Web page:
Divine Doorkeepers In a traditional Hindu household, since women are confined to the house, the men have to cross the threshold repeatedly to bring home the abundance of Nature. Stepping out results in pollution; stepping in necessitates purification. Hence, every time a man is about to cross the threshold, either to enter or leave the house, the women of the household wave lamps around him. This ritual – the aarti – purges out negative influences before a man enters the house and creates a protective shield around a man before he leaves the house. The perimeter of a house, a temple, a village, a town, a city has traditionally been seen as the fence between the sacred and the profane, the auspicious and the inauspicious, the wild and the tame. Beyond the picket fence of society lurk wild forces and dark spirits. In villages, idols of viras or ancestral heroes – riding a horse and brandishing a sword – are placed on the edge of fields facing the forests to screen out hostile forces of Nature that cause disease and drought. In temples, idols of fanged and armed doorkeepers scare away the undesirable. In the Ramayana, when Kaikeyi forces her husband to banish Rama, she sends him into the wild, profane, inauspicious and inhospitable wilderness hoping that he succumbs to the malevolent forces there. What she does not realize is that while she can drive a man out of civilization, she cannot drive civilization out of a man. Wherever Rama goes, he takes the law of man with him. The jungle does not make a savage out of him; he tames the wild. When Rama comes upon Sugriva, a monkey driven out of orchards and deprived of his mate by the alpha male Vali, he raises his bow and becomes Sugriva’s champion, refusing to accept the law of the jungle. He kills Vali, makes Sugriva king and earns his friendship. Friendship – a relationship that forms the foundation of civilization – commits Sugriva to help Rama find his wife. In Sugriva’s minister, the monkey-god Hanuman – who though animal adopts the greatest human discipline of celibacy – Hinduism found its mightiest doorkeeper.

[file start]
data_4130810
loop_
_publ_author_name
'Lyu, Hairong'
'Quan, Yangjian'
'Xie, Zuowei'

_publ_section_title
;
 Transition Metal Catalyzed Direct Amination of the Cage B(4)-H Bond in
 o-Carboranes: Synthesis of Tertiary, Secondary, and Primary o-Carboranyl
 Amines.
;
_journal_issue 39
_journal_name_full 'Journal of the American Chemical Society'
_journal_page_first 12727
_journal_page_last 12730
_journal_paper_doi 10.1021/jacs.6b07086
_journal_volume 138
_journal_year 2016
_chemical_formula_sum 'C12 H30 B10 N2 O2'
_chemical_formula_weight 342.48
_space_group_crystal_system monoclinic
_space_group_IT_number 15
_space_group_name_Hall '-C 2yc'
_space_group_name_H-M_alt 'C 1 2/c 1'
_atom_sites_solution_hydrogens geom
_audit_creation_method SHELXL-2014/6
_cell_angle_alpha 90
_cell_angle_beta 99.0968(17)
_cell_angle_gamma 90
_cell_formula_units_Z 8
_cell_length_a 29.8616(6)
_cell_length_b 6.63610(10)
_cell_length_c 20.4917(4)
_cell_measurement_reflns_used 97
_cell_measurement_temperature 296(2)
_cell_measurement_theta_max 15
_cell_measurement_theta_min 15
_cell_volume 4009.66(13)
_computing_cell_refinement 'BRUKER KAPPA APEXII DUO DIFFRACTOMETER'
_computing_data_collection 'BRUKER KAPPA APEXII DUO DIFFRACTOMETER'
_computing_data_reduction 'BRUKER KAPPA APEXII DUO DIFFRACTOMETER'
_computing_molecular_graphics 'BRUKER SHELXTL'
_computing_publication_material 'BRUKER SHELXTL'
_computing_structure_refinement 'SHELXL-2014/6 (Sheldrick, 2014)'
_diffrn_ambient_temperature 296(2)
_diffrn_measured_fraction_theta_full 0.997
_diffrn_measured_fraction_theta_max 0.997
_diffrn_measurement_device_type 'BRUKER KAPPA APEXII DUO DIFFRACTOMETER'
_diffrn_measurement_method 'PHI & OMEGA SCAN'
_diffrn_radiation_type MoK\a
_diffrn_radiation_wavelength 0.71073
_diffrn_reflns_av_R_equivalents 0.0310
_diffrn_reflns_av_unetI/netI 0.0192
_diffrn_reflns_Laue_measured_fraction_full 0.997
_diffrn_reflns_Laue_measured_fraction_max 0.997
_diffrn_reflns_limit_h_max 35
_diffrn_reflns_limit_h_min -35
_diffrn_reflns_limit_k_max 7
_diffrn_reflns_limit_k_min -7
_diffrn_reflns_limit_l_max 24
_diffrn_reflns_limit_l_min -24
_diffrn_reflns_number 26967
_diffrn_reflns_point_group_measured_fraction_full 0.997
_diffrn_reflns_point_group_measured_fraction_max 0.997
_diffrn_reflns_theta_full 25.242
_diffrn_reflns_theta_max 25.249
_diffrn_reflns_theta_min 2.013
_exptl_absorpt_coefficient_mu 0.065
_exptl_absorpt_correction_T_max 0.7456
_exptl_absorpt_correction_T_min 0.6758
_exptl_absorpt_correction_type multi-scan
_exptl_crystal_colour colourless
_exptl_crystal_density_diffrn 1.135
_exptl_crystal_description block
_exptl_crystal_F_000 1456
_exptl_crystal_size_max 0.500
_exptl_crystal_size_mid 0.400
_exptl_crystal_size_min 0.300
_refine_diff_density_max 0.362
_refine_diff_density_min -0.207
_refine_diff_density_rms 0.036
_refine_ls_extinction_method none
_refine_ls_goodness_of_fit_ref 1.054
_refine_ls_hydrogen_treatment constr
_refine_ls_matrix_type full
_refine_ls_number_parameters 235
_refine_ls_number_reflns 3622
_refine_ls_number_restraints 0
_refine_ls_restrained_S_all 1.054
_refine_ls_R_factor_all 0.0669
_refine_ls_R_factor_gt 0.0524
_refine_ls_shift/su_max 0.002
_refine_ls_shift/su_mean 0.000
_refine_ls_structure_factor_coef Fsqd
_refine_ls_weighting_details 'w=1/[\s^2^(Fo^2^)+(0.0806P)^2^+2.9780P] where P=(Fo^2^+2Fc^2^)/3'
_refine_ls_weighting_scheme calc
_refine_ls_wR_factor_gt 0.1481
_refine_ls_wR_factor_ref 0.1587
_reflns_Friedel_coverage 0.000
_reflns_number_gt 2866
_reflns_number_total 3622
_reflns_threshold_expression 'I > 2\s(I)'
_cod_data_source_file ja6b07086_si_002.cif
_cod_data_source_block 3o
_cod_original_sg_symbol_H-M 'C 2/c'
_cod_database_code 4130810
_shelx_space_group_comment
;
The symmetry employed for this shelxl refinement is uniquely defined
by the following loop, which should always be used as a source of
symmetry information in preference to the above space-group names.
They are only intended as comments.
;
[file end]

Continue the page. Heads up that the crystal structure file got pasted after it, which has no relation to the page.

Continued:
The faithful husband And yet, this man who personifies civilization abandons his wife because his subjects consider her impure, unworthy of queenship. How does one reconcile Rama, rectitude personified, with Rama, the man who abandons his wife? This is and has been a contentious issue amongst Hindu intellectuals and feminists. By abandoning Sita, Rama does what his patriarchal society expects of him. Is that just? That’s a difficult question to answer since justice is a social term and society with all its constituents is a cultural construction, not a natural phenomenon. What is just at one time, in one place may not be just at another time, in another place. The civilization-generating law of man, upheld by Rama, is based on discriminating between what a particular society deems to be fit and unfit, good and bad, right and wrong. Nature does not make such arbitrary distinctions ever – everything always has a place in the grand web of life. Rama’s society is undoubtedly patriarchal, demanding fidelity to the point where  a woman who has had even a casual contact with another man is deemed ‘unchaste’. While no such demands are made of Rama, he insists on remaining ‘chaste’. This is a significant point. Even after abandoning Sita, Rama never remarries. In a polygynous society, his behavior is highly unusual, so unusual that Rama is the only character in sacred Hindu lore to have the distinction of being identified as ekam-patni-vrata, he-who-was-faithful-to-one-wife. Rama’s father Dasharatha has three queens. But Rama chooses to be with only one. While he agrees to abandon the woman his people do not accept as their queen, he never rejects the woman who is his wife. To testify to his eternal fidelity, he performs his religious and stately duties by placing an effigy of Sita besides him. He uses gold – the metal of purity – to mould the image of the woman his subjects have declared unchaste. Years later, when Sita disappears into the earth, he refuses to carry on alone. He walks into a river and abandons his mortal body. While there were laws preventing Rama from disobeying his father and from rejecting the will of his people, there was no law preventing Rama from taking another wife. By remarrying, Rama would have crossed no Laxmana-rekha. Rama’s fidelity therefore goes beyond the call of dharma. It overcomes biological urges, withstands social pressures and towers over patriarchal whims. It takes the threshold to its limit. In a society that thought less of women, this display of self-imposed chastity has made Rama, in the opinion of ancient and modern Hindu bards, the acme of civilization, worthy of worship.